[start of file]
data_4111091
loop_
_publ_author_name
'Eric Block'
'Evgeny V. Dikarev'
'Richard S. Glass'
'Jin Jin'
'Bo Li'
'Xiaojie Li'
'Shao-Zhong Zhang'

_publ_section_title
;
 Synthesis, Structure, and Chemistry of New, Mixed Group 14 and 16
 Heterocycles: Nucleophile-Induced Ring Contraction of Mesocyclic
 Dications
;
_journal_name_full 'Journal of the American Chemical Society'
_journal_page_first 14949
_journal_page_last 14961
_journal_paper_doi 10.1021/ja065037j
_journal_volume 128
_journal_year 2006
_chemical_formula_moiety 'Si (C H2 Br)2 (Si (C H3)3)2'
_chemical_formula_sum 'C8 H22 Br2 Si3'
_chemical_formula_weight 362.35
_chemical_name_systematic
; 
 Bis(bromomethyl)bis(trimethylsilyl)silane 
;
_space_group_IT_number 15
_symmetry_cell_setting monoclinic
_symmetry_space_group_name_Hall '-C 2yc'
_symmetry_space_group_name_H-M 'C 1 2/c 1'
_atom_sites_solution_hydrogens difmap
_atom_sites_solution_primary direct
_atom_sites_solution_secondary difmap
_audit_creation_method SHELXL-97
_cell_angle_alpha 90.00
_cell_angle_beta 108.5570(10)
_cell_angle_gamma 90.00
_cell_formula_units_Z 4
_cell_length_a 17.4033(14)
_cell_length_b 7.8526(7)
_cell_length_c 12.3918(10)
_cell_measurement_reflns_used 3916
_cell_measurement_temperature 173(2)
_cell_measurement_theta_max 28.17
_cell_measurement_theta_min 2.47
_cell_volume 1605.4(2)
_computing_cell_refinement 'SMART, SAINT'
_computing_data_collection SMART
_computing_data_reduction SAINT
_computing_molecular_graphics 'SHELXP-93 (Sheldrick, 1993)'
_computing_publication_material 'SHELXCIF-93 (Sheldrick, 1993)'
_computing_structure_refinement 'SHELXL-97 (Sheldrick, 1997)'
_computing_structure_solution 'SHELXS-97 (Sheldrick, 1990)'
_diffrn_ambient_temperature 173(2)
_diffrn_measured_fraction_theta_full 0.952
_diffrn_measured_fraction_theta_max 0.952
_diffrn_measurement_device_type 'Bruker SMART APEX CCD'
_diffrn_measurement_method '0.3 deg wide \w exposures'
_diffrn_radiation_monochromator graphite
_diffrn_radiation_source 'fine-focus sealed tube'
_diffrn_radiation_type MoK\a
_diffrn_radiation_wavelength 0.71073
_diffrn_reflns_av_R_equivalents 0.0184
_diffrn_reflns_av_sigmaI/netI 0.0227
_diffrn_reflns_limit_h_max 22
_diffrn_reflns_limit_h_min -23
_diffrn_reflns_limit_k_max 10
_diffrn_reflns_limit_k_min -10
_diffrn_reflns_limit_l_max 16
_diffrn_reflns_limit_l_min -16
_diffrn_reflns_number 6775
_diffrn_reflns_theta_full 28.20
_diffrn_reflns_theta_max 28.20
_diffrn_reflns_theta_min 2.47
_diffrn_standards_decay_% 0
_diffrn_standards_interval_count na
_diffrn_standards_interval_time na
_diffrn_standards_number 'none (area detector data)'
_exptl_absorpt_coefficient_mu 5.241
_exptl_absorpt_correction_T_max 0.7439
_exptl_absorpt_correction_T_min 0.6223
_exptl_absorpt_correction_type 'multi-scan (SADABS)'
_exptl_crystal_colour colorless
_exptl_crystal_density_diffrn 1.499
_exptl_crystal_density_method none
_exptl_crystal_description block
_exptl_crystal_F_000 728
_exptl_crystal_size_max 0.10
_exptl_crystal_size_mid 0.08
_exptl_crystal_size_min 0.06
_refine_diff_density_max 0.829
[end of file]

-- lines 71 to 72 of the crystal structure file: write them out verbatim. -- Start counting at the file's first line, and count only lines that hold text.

_diffrn_reflns_limit_k_min -10
_diffrn_reflns_limit_l_max 16